Many Jews feel that it is possible to be an engaged and committed Jew without the benefit of knowing Hebrew. One can learn the so-called language and symbols of Jewish life, and read the major texts, including modern Hebrew literature and poetry, in the vernacular and feel very much in the mainstream of Jewish life—all without having a significant grasp of modern Hebrew. However, doing so is like kissing your beloved through a veil: one is a part of but, in subtle ways, apart from. Nevertheless, as long as Jews believe they can live a rich Jewish life without Hebrew, making the case for spending time teaching modern Hebrew in congregational schools will remain a challenge. Indeed, in 1904, Solomon Schechter, the central figure in the emergence of Conservative Judaism, said that “a Jewish community that is not bilingual is a doomed community!”[5]

As the hours that students spend in the complementary school Jewish classroom have dramatically decreased, educators have given up on the goal of Hebrew language fluency. Instead, the current wisdom says that decoding the prayers in Hebrew without real understanding and reading their Bar/Bat Mitzvah Torah portion in Hebrew, again without understanding, constitutes success in Jewish elementary and middle school complementary education. Bar and Bat Mitzvah continues to serve as the golden carrot luring parents through the synagogue door. In some cases, if there is time, some modern language learning is offered in Grade 7 in approximately 40% of schools. This and other factors mentioned support Leonard Fein’s famous assertion that “Hebrew school is remembered by most Jews as the place they failed to learn Hebrew,”4 leading to a broad sense that Hebrew school (and by association, Jewish education) is a failed enterprise.

There are important lessons we can learn from general linguistics as well as from experts in teaching Hebrew about moving from a grand vision to attainable outcomes.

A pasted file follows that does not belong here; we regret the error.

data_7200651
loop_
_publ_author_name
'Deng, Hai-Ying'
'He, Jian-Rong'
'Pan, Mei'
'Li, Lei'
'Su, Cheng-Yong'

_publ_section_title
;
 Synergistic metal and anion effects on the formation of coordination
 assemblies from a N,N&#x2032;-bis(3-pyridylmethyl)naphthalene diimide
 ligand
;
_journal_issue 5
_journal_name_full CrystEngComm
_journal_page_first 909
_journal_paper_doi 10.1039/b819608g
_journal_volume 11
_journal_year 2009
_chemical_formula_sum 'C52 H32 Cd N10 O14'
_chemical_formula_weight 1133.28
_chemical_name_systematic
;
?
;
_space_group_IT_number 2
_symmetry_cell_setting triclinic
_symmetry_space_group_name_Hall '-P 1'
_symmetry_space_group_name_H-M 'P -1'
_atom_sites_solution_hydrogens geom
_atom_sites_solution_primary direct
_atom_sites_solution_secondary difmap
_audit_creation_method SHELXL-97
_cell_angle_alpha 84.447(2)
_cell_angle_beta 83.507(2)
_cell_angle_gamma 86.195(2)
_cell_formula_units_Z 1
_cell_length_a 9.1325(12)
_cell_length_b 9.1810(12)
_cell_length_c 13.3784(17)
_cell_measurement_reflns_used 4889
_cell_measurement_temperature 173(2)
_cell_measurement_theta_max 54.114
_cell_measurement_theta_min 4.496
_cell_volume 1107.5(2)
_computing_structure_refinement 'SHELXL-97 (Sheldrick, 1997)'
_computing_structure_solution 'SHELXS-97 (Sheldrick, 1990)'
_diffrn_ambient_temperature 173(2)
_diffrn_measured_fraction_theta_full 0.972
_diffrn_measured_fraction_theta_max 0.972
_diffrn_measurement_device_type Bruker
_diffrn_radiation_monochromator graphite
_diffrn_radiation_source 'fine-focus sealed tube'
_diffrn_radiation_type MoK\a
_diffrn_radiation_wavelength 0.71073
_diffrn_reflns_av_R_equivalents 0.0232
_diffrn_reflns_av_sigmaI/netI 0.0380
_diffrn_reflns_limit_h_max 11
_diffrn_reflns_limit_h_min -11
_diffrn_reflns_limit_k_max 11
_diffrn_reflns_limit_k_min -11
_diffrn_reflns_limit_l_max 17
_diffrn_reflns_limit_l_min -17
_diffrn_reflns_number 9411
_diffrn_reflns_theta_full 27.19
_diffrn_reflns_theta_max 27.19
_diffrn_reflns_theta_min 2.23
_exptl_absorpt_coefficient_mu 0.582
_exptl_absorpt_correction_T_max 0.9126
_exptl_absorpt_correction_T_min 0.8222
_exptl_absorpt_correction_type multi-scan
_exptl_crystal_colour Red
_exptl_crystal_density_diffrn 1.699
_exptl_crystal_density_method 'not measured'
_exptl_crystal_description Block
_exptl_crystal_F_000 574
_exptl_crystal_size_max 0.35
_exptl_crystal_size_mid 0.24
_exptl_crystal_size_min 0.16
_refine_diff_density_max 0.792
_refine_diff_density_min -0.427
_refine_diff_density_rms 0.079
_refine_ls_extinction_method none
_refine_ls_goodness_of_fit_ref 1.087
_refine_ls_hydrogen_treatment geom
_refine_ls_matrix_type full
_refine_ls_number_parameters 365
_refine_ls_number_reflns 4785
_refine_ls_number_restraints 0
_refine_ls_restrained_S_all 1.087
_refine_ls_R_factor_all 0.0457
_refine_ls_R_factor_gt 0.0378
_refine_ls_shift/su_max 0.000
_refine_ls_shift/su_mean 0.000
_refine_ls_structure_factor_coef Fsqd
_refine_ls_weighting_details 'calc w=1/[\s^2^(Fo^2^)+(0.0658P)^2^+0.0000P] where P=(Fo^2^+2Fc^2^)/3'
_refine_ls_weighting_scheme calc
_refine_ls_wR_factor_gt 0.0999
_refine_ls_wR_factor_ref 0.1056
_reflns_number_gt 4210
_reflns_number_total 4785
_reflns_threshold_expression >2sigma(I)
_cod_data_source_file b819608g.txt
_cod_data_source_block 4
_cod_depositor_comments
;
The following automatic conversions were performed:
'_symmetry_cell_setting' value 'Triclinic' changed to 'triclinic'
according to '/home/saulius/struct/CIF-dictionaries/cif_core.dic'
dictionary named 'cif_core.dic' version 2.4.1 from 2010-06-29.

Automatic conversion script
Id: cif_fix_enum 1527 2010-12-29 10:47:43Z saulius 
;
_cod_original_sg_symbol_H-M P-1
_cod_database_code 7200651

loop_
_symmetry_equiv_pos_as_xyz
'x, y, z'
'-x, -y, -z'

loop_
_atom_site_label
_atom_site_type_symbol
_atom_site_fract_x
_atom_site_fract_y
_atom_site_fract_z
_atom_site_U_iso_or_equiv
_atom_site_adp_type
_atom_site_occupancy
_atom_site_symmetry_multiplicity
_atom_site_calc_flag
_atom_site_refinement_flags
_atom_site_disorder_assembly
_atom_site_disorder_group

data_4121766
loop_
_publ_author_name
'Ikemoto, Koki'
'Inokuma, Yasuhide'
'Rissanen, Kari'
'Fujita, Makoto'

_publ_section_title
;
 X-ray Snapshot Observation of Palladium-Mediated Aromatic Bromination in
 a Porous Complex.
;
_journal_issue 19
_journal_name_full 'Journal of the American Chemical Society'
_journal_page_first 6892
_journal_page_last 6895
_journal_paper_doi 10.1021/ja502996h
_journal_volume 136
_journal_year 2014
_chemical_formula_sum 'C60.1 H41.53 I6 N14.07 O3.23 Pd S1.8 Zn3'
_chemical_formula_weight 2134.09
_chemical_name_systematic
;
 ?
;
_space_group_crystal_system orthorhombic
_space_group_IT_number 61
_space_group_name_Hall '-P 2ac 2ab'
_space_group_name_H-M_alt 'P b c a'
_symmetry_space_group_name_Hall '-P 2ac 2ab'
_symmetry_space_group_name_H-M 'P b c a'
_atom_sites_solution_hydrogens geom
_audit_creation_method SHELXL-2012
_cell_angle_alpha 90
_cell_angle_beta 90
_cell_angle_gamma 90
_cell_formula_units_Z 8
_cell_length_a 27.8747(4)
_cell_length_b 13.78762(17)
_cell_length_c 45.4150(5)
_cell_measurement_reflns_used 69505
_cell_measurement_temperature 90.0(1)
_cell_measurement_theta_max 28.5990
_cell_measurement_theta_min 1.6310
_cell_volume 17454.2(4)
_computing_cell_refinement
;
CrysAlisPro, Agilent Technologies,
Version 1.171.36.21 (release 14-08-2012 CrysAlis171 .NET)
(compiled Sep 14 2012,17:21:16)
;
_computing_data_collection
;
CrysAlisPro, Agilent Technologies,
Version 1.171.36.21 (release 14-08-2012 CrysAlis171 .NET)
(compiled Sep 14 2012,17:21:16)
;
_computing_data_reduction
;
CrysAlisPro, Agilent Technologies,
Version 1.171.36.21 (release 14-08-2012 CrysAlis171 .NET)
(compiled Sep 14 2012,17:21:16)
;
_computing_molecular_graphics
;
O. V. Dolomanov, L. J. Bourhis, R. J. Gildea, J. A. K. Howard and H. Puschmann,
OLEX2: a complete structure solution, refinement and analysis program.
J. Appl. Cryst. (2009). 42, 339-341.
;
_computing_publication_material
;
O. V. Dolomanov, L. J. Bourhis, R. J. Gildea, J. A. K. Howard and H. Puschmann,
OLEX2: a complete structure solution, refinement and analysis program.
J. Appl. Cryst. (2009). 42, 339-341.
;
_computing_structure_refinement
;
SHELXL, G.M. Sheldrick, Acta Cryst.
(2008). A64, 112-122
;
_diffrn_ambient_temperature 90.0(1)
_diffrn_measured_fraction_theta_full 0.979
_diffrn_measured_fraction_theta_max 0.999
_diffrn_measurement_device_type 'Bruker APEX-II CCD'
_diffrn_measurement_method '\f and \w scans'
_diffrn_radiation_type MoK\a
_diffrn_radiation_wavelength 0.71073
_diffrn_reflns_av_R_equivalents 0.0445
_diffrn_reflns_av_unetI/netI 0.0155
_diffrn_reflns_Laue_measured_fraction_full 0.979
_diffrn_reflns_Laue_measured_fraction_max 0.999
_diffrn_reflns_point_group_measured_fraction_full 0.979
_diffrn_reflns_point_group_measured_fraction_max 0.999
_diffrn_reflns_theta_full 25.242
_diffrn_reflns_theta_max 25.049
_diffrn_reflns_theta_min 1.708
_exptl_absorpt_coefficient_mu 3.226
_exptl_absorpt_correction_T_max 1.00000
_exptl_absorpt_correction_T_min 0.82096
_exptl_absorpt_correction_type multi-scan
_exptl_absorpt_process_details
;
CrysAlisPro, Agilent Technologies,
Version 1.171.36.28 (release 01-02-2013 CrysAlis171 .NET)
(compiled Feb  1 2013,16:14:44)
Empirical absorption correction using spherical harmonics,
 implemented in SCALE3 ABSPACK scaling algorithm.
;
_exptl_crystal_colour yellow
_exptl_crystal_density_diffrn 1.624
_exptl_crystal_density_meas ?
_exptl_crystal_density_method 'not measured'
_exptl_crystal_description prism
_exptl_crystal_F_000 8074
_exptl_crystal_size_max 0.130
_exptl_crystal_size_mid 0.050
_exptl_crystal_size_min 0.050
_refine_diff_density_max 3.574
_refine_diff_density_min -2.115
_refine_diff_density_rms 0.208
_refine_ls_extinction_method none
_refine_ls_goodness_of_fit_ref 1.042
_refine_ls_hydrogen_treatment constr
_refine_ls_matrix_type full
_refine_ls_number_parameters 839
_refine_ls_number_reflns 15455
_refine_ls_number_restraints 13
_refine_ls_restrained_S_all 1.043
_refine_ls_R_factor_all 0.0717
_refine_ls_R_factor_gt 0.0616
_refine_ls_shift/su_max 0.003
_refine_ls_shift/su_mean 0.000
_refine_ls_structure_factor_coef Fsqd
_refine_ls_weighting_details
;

Let us focus on one example. The connection between learning a new language and learners’ identities has been extensively researched in the field of second language acquisition. This helps us to better understand how experiencing a new language can impact learners’ views about themselves and their world.

Language Acquisition and Language Ownership

Vardit Ringvald, Middlebury College

Linguistic researcher and educator Stephen Krashen distinguishes between language learning and language acquisition. Language learning is a conscious activity while language acquisition is a subconscious act.[1] This theory believes that the role of learning core rules and structures of a language is important because this helps learners monitor the quality of their language production. The acquisition process allows the target language to be reinforced and internalized in a way that will be used spontaneously and become second nature to its users. Ideally, if language teaching is done in an environment in which learners are being instructionally scaffolded to a reasonable level, they will be freed of stress and anxiety of acquiring language and will develop a positive linguistic attitude and motivation.

Mastery of the target language: Language ownership is achieved when learners become (in their own way) independent users of the language. This spontaneous use of the language reflects a level of ownership, and how the language becomes a part of who they are. Acquiring a new language to this level of mastery is a process with many way stations, but it is attainable and often less challenging than we might presume. The important point is that the new language becomes part of one’s identity in some way. Allowing this process to happen enables learners to become users of the language and make it their own.

Motivation: Scholars highlight the importance of motivation and attitude as factors in language learning and acquisition. Some learners have instrumental motivation to study a new language—such as Hebrew learning for synagogue skills or reciting a haftorah portion. On the other hand, learners with integrative motivation acquire new language to become part of the group that uses the language as its mode of communication and expression. The learning of the language opens the doors to fully participating as members of this community.